Friday Firesmith – Writing Friday Firesmith

Like Stephen King, I don’t buy into the idea of “Writer’s Block”. There are times I need a break from writing, but it doesn’t amount to “can’t write” but rather “don’t want to write”. The production exists if will to write does. That’s anything in life, really. I woke up this morning with three things to do; read, write, work out.

Reading is inescapable for a writer. It’s like a workout for your mind, to learn how to, learn how not to, to follow the path of better writers, to once again be part of the river that leads to the ocean, to prepare your own mind for what needs to be done. Printed material is the holy text of writers. What you are reading at this very moment was influenced by books I’ve read in the last few days. 

I finished off “The Last Worthless Evening,” by Andre Dubus, a week ago, slogging through it for about ten days. The title was the inspiration for Don Henley’s song by the same name, which makes me wonder what part of the book, which is a series of unrelated short stories, Henley was most impressed with at the time. 

In three days, I read “Testaments” by Margaret Atwood, the author of “The Handmaid’s Tale” and it is indeed a sequel. Atwood is fearless yet calm when describing atrocities in her tales of a dystopian nation, and it’s good writing. Her characters bring forth emotion and it’s not easy to lose them when death comes, and it does often. 

Atwood isn’t the greatest writer ever, and Dubus didn’t do well enough for me to look up his other books. But each of them did get published, and both of them contributed enough for me to see it in my own writing now. 

A young woman picks up a cigarette and lights it as she is sitting across the table from her mother, who is smoking, but has never seen her daughter smoke before. The daughter is sure that her mother won’t protest, and her mother, poised between being a mother to a child, and being a mother to a young adult, must choose who to interact with, the child or the young adult. 

The moment hangs in time for just a heartbeat, and Dubus nails it. 

The last part of Atwood’s tale spins out of the control of the characters, and the reader is frantic to get through each page, desperately seeking the fate of the people hurling towards freedom or execution, each voice raised that of salvation or torture, each life about to expand or be snuffed out, each page drawing closer to resolution in a maddening pace. 

It’s good writing. 

I’ve been doing Friday Firesmith for over a decade now. I’ve never missed a deadline. I’ve never been at a loss for writing, and I’m pretty sure something like that doesn’t exist in my world, even if it does in the worlds of others. I’ll write as long as I can breathe and read. 

Take Care,


Mike writes regularly at his site:  The Hickory Head Hermit.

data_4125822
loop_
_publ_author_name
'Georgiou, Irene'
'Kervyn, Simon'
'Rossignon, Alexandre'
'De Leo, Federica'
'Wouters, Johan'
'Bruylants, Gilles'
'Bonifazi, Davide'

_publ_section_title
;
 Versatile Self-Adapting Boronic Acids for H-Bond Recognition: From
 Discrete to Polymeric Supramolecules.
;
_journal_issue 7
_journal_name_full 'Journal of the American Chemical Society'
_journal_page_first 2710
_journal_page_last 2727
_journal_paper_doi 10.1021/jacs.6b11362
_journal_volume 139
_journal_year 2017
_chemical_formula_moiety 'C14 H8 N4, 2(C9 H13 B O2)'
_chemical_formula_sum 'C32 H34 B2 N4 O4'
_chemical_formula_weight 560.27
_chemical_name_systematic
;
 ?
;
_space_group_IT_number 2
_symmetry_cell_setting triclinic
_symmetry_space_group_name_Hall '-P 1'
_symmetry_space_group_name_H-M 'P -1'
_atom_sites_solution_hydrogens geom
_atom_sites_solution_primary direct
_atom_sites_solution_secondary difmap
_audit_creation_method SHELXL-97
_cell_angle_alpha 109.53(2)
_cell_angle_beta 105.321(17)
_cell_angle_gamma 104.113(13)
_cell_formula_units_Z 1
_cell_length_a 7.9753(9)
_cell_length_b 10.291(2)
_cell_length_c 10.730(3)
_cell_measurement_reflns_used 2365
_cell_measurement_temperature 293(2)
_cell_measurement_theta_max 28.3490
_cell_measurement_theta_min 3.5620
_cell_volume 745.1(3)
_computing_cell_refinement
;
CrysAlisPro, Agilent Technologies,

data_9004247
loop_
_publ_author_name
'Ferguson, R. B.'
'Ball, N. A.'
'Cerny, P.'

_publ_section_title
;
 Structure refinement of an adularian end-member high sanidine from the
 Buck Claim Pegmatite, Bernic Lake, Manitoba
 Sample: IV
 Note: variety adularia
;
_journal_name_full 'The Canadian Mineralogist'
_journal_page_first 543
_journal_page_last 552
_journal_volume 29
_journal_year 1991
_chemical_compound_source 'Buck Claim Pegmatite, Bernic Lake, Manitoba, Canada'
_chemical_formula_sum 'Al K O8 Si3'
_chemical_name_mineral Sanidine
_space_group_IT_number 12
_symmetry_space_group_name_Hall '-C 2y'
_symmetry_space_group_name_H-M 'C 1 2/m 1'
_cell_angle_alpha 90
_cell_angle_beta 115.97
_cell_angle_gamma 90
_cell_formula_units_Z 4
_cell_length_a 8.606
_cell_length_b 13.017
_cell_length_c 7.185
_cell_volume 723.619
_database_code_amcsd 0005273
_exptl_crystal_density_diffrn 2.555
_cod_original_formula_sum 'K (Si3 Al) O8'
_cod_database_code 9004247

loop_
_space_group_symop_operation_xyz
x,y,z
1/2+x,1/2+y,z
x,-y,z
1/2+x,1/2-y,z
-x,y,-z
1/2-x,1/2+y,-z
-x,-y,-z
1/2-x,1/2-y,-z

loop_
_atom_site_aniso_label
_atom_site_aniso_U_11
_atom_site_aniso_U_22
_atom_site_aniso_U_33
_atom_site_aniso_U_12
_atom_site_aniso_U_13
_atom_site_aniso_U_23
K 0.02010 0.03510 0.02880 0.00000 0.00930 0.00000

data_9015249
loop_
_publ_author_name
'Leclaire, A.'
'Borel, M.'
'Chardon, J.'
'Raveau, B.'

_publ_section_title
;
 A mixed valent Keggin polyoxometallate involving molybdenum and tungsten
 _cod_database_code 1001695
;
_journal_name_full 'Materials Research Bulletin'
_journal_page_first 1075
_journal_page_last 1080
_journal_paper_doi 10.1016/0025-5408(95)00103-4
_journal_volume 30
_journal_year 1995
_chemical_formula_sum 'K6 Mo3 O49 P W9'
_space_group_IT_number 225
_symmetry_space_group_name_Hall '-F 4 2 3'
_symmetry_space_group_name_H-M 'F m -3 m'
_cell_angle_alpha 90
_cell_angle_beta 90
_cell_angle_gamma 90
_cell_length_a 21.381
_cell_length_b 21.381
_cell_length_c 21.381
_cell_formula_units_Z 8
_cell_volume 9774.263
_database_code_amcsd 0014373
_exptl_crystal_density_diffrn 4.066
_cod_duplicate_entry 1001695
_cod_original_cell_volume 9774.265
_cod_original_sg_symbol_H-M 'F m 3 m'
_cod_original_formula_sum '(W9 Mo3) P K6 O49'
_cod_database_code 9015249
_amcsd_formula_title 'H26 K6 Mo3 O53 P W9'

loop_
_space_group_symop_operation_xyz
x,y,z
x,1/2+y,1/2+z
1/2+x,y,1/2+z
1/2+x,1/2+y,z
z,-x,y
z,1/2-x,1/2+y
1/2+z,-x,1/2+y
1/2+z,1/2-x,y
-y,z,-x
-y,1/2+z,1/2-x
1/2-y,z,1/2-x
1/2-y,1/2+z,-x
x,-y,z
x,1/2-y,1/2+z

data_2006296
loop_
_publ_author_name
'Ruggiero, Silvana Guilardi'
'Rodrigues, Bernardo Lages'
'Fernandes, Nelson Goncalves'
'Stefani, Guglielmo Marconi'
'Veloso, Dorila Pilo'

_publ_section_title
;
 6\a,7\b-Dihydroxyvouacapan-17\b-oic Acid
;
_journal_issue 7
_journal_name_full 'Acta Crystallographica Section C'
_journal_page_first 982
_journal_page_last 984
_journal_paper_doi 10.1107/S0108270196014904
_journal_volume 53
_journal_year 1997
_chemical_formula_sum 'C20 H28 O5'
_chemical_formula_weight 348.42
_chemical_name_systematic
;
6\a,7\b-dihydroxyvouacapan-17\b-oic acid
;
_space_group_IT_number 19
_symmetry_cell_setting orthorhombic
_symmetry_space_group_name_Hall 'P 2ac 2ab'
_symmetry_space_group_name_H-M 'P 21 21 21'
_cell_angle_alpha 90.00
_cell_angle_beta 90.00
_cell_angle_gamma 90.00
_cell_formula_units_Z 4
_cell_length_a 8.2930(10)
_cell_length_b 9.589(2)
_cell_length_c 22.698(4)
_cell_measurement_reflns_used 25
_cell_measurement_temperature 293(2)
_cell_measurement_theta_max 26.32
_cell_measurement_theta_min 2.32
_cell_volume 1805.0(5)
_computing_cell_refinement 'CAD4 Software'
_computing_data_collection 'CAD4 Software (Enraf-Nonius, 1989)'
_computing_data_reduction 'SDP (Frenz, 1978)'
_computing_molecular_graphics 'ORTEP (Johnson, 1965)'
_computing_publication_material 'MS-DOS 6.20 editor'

Opinions expressed in this article are not necessarily those of the management of this site.

6 thoughts on “Friday Firesmith – Writing Friday Firesmith”

  1. Maybe Henley just liked the line, “The Last Worthless Evening,” if you can’t correlate the song with any of the stories you read in the book.
    Do you find yourself rereading stuff you wrote a year ago, five years ago, and think of how you would change it, how you would write it now?

    • Henley claims the title came from an incident where he was hitting on Michelle Pfeiffer at a party. She rebuffed his advances which caused no small amount of mirth from his friend Jack Nickelson. Yet it seems odd he would have that title in mind when the book had come out a couple of years before. Mostly, I am never done writing anything, and have learned not to read anything I have declared done, because I will rewrite it, once again.

  2. I enjoy reading the things you write. They are often thought provoking, we seem to have quite similar views on many things. I admire a person who will listen to or read another individuals views and consider them with an open mind. You seem to be that way.
    I find many people who read seem to be more open minded, especially when they aren’t dictated to as to what they can and cannot read, but are allowed the freedom to choose where to wander next. They seem to be more insightful and accepting of people the way they are, rather than trying to bend them to a mold, or type, that they think they should fit.

    • Chick, I read “Blood Meridian” and pretty much hated the story, yet loved the style of writing. Everything can teach you something, even Hitler’s book. The man knew his target audience, and he knew the reaction he would get from the people who would want to read that sort of garbage, but it did prove he knew who to write to. There’s lessons to be learned there, oh my yes.

  3. I am glad you do not believe in writer’s block as I enjoy reading what you write.

    I also agree with not reading what you have written and finished. I write articles for a trade journal and do not like having to read what I wrote–even to edit it before I submit it. It is almost as bad as having to listen to a recording of your voice.

    I enjoy reading older books where the paragraphs go on for days. Also, most of those writers assume their readers have intelligence. Jack London, for instance–although once he went to tropical Asia, he wrote books that were really his but re-written with a tropical background and different character names.

    • Tim, I’ve slipped a few real life experiences into fiction and likely, some people are going to know who and what and where and when it happened. But they aren’t likely to complain. I wrote a short story once and a friend of mine sent it to a girl a dated in high school. She wasn’t pissed off, because only two people on earth knew it was her. But I bet she blushed.

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